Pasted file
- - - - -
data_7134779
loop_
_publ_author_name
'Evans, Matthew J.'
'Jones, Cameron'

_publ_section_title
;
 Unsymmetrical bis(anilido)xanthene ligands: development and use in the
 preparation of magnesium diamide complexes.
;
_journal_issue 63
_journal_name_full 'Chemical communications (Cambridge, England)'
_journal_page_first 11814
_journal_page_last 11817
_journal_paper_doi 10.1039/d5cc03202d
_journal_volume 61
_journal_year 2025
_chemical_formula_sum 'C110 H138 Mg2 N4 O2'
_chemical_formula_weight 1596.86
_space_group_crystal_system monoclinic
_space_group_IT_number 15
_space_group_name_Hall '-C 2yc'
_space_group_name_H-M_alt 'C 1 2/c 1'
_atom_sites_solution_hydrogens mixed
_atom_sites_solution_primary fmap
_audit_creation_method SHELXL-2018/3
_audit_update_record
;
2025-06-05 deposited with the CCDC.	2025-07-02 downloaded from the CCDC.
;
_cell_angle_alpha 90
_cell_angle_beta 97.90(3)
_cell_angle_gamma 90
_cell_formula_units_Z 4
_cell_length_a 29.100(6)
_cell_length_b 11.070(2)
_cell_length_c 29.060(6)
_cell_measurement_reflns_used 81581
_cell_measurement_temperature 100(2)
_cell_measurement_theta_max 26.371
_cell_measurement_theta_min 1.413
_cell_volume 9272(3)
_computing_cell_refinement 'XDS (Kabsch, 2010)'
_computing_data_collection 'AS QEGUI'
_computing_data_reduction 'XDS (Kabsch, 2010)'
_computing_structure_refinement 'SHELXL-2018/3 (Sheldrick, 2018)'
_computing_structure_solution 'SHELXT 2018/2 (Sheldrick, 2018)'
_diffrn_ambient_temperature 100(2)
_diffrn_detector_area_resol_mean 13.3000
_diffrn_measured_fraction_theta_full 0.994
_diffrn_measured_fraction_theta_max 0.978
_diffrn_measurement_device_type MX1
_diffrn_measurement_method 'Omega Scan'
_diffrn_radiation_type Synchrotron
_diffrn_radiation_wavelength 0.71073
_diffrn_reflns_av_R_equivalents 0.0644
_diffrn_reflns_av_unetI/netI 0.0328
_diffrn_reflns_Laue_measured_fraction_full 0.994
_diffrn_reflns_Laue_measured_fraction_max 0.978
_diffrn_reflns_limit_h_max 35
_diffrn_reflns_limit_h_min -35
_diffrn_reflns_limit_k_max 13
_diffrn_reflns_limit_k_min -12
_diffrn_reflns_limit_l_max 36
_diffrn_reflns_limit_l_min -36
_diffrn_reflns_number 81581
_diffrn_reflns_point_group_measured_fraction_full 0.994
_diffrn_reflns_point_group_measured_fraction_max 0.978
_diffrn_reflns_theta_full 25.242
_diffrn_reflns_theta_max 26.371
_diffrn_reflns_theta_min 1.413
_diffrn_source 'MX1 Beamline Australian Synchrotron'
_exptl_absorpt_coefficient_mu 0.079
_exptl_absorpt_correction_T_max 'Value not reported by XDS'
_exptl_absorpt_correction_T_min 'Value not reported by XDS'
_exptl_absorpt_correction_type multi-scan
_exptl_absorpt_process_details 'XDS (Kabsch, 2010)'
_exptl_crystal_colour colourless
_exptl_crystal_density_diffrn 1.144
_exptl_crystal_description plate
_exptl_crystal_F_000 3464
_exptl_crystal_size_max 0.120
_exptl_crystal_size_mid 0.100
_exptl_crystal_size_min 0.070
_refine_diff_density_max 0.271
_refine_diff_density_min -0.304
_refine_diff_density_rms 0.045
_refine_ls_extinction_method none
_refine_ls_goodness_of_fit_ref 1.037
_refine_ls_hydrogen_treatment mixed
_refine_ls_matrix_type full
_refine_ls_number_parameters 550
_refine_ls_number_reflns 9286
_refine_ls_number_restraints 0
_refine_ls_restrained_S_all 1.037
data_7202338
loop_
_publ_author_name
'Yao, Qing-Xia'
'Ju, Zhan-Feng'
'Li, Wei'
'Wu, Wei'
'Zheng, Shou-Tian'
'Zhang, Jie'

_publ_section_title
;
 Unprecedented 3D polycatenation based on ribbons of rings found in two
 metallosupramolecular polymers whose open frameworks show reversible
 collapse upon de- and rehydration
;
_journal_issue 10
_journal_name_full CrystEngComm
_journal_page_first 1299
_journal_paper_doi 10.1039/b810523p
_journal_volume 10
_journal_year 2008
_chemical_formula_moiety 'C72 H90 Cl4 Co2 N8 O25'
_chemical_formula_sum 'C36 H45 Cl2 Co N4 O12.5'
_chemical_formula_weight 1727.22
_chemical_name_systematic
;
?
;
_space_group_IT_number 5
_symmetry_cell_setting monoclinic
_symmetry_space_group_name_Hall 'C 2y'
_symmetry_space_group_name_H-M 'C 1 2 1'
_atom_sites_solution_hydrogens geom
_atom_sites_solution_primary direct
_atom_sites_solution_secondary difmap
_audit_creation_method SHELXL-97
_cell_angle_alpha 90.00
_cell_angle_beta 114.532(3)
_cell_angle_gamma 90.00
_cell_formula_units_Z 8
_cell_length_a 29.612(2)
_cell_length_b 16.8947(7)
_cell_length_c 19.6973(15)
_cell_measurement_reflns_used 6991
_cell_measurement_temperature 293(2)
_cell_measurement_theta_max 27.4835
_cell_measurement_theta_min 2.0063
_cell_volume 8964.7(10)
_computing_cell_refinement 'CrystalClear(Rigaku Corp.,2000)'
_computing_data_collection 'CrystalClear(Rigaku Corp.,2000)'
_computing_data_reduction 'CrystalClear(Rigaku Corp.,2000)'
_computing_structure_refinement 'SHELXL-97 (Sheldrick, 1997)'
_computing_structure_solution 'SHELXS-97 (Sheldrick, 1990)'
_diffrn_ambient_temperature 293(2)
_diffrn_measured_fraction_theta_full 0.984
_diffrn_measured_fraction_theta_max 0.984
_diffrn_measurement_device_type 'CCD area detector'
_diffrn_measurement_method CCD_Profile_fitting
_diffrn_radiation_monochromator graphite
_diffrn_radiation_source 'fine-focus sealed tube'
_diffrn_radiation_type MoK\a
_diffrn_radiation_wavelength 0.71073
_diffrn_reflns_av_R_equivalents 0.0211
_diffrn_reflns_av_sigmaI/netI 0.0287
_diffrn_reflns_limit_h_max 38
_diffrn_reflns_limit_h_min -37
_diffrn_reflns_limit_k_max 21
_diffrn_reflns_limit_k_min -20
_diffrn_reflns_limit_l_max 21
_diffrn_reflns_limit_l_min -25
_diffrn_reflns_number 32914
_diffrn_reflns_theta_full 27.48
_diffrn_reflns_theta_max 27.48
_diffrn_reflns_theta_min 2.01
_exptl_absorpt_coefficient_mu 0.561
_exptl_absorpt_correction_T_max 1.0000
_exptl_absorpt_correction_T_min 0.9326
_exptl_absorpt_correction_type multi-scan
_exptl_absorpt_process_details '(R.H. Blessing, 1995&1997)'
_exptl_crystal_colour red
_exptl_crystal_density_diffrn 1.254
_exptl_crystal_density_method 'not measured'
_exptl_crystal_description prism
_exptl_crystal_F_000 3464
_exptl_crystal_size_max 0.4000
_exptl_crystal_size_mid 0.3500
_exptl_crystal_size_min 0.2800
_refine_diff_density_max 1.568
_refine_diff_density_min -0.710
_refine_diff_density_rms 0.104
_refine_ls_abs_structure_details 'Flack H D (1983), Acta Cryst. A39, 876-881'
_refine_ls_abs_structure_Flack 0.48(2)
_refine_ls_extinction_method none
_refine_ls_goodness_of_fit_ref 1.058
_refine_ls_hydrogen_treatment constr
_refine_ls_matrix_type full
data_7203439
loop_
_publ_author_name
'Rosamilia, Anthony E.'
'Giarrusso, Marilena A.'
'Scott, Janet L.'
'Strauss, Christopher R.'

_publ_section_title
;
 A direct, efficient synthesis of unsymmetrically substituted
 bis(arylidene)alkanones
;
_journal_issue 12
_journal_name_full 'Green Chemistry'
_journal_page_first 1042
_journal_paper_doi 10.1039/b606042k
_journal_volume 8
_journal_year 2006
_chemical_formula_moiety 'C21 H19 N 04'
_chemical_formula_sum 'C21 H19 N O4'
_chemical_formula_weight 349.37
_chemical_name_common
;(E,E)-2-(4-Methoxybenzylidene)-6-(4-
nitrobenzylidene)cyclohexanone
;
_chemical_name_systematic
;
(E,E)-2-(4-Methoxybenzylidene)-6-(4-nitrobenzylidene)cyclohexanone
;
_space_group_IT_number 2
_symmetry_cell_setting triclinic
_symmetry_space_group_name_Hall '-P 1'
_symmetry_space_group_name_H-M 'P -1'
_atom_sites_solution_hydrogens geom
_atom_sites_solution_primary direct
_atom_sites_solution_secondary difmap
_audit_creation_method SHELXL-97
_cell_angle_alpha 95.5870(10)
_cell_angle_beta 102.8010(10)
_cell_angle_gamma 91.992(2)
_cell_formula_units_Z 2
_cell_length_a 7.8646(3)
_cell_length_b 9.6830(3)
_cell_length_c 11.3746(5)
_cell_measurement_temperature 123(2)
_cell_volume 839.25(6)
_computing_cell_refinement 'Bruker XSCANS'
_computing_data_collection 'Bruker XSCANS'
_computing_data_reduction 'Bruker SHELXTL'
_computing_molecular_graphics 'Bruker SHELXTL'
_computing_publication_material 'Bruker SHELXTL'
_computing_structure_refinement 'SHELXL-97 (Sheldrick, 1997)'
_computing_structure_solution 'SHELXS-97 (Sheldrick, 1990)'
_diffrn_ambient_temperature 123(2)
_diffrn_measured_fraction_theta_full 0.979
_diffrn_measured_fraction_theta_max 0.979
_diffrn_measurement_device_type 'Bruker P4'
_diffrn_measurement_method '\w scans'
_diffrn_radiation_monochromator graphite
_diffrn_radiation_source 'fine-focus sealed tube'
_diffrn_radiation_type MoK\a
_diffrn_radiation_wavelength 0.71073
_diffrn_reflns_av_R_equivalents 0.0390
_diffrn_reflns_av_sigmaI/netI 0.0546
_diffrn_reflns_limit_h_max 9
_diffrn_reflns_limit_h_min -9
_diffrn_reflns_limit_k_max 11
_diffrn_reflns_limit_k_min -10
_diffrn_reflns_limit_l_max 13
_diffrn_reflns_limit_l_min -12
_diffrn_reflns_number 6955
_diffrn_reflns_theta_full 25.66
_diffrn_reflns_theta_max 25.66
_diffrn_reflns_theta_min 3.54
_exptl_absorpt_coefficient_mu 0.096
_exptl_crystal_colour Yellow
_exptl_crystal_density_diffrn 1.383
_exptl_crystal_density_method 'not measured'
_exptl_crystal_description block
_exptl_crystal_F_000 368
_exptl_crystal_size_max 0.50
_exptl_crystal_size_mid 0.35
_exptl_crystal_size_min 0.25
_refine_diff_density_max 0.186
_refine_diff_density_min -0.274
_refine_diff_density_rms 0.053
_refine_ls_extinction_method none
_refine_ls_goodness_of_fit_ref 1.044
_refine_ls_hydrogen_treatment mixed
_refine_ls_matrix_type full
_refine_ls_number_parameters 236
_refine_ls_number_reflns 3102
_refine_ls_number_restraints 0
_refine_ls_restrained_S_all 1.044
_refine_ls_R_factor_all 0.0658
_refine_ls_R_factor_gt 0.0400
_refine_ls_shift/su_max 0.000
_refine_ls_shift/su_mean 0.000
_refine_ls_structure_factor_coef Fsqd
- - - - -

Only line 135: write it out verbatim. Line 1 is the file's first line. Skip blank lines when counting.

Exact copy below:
_cell_formula_units_Z 8